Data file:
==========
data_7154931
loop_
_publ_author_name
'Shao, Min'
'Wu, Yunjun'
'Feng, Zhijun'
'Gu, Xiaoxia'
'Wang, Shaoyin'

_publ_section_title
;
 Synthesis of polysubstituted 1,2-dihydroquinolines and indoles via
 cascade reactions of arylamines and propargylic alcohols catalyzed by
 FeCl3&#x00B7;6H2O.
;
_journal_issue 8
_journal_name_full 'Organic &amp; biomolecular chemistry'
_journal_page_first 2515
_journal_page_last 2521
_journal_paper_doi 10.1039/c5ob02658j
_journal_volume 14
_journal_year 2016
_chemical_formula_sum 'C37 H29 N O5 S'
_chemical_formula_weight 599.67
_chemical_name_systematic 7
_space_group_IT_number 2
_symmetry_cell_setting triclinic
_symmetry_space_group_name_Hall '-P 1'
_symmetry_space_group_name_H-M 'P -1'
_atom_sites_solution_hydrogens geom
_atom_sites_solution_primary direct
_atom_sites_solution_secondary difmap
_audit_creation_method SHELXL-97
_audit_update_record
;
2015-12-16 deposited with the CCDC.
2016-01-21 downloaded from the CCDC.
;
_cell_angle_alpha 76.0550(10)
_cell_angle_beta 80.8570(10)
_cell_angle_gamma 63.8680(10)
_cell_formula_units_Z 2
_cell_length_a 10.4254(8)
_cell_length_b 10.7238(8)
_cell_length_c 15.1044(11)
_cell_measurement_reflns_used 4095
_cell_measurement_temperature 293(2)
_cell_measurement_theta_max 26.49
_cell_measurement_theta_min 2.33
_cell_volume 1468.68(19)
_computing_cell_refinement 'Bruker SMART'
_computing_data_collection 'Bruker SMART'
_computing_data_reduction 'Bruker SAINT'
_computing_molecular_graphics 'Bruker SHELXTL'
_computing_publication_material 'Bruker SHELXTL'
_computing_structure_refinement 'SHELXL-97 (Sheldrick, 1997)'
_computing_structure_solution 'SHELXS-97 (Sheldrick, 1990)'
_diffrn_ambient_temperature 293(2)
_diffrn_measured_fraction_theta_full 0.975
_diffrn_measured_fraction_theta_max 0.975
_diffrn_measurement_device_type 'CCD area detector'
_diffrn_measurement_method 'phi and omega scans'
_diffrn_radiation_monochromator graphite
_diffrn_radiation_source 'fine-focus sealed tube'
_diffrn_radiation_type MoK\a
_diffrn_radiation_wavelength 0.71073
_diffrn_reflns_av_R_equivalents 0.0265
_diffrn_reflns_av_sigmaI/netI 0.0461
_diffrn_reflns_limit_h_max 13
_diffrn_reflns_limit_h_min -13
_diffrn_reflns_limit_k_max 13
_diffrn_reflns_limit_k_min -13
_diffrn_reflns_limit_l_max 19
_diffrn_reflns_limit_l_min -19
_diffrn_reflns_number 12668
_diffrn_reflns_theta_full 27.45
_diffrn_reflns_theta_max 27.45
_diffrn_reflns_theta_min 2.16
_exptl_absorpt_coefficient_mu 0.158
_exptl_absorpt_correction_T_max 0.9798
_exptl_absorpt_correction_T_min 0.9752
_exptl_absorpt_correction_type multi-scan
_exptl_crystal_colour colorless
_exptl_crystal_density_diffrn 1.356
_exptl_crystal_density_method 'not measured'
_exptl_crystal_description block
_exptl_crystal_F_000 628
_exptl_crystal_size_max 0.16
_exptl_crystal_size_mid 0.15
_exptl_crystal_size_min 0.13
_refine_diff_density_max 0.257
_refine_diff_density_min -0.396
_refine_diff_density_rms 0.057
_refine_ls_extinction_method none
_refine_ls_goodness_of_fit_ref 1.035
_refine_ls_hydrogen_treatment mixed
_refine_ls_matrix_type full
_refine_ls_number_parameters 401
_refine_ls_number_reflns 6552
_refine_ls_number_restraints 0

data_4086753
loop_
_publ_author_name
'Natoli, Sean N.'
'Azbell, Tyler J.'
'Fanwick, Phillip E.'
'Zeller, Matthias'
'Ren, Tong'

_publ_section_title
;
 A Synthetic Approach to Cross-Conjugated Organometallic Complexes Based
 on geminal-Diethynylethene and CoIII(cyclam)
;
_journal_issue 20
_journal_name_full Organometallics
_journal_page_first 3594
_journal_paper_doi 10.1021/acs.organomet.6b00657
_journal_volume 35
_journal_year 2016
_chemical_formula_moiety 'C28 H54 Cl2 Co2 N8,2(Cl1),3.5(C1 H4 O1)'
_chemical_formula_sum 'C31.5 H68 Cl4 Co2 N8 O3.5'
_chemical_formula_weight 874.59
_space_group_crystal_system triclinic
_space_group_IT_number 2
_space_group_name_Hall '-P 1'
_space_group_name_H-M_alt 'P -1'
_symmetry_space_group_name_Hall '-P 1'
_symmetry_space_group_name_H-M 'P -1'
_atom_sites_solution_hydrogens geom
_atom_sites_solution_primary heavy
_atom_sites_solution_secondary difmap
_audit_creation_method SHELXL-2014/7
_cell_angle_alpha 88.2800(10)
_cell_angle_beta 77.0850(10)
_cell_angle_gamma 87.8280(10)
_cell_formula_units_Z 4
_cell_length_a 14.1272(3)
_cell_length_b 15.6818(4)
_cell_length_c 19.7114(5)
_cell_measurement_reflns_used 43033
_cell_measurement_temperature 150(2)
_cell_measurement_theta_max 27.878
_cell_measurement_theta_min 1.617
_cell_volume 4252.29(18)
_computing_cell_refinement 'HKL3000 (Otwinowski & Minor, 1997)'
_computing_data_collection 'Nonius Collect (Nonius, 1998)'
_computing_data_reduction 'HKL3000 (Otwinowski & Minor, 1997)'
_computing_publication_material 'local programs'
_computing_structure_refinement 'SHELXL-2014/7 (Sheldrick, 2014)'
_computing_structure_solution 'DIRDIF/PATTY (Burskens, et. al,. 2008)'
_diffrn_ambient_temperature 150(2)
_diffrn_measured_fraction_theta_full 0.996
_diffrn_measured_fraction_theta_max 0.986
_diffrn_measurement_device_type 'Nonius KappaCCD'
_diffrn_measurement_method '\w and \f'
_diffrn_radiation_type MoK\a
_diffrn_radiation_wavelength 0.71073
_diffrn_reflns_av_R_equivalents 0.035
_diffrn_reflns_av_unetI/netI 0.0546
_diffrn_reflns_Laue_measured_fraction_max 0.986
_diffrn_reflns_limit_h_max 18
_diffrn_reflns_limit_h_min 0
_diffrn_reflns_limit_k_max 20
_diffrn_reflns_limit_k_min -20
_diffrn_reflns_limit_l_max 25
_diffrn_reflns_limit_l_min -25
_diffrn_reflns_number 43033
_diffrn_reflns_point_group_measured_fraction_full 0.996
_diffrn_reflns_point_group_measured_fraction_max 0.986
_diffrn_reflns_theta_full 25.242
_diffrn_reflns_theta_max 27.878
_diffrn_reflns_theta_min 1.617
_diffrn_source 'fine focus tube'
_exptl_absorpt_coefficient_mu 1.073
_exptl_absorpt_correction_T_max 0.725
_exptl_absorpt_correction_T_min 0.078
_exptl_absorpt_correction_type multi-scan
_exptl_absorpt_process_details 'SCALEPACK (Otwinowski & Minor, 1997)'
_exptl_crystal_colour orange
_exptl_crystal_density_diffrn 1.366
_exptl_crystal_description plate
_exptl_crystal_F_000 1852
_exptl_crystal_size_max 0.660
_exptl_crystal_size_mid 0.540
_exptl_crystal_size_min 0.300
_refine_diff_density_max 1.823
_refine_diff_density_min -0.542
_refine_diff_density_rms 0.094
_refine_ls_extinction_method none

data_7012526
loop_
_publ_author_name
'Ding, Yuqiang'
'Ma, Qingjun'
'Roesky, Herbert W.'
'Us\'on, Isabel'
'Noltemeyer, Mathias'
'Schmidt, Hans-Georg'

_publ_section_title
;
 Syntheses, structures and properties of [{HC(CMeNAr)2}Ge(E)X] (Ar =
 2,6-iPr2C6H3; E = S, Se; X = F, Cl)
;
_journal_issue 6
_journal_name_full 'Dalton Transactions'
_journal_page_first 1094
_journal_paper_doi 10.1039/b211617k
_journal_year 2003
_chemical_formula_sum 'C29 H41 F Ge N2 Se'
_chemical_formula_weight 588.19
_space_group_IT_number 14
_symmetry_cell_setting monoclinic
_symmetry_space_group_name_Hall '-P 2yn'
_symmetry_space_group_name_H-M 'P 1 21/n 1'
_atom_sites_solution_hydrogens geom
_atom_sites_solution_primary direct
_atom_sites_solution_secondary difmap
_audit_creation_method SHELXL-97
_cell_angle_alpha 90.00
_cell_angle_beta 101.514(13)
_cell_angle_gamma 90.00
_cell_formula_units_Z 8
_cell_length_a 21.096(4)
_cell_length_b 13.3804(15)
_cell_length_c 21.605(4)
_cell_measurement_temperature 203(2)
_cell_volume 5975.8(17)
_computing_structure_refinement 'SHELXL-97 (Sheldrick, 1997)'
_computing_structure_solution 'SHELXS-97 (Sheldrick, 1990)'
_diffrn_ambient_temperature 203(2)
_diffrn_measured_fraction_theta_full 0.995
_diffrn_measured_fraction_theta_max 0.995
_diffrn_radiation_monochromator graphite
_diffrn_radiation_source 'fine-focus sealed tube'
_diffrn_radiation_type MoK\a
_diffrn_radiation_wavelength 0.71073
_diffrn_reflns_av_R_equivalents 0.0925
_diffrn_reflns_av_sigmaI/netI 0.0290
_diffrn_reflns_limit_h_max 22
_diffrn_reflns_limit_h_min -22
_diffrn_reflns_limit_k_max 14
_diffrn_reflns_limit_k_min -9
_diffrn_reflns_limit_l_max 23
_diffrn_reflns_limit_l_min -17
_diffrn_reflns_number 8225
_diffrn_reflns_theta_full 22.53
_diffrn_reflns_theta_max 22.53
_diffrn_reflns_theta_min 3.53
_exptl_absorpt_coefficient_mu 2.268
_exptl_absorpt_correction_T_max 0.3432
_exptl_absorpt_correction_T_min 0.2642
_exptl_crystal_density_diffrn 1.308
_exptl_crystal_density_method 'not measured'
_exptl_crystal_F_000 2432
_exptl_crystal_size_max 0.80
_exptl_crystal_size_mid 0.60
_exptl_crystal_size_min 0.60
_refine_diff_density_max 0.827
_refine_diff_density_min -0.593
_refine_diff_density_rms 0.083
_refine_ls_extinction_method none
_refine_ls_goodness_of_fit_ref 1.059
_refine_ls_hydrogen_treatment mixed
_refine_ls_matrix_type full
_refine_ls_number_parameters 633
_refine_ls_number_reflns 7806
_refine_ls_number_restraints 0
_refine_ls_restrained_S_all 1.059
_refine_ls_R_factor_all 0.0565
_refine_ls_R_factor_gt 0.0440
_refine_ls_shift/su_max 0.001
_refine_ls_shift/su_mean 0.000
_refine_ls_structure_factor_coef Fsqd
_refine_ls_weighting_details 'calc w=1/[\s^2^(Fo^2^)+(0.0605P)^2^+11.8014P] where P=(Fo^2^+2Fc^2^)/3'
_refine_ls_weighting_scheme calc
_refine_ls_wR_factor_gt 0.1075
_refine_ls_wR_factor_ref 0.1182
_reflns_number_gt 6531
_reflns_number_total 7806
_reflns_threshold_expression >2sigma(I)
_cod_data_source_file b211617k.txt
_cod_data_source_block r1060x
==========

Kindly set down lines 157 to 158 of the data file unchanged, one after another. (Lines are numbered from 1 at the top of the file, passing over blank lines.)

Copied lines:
_diffrn_reflns_av_R_equivalents 0.035
_diffrn_reflns_av_unetI/netI 0.0546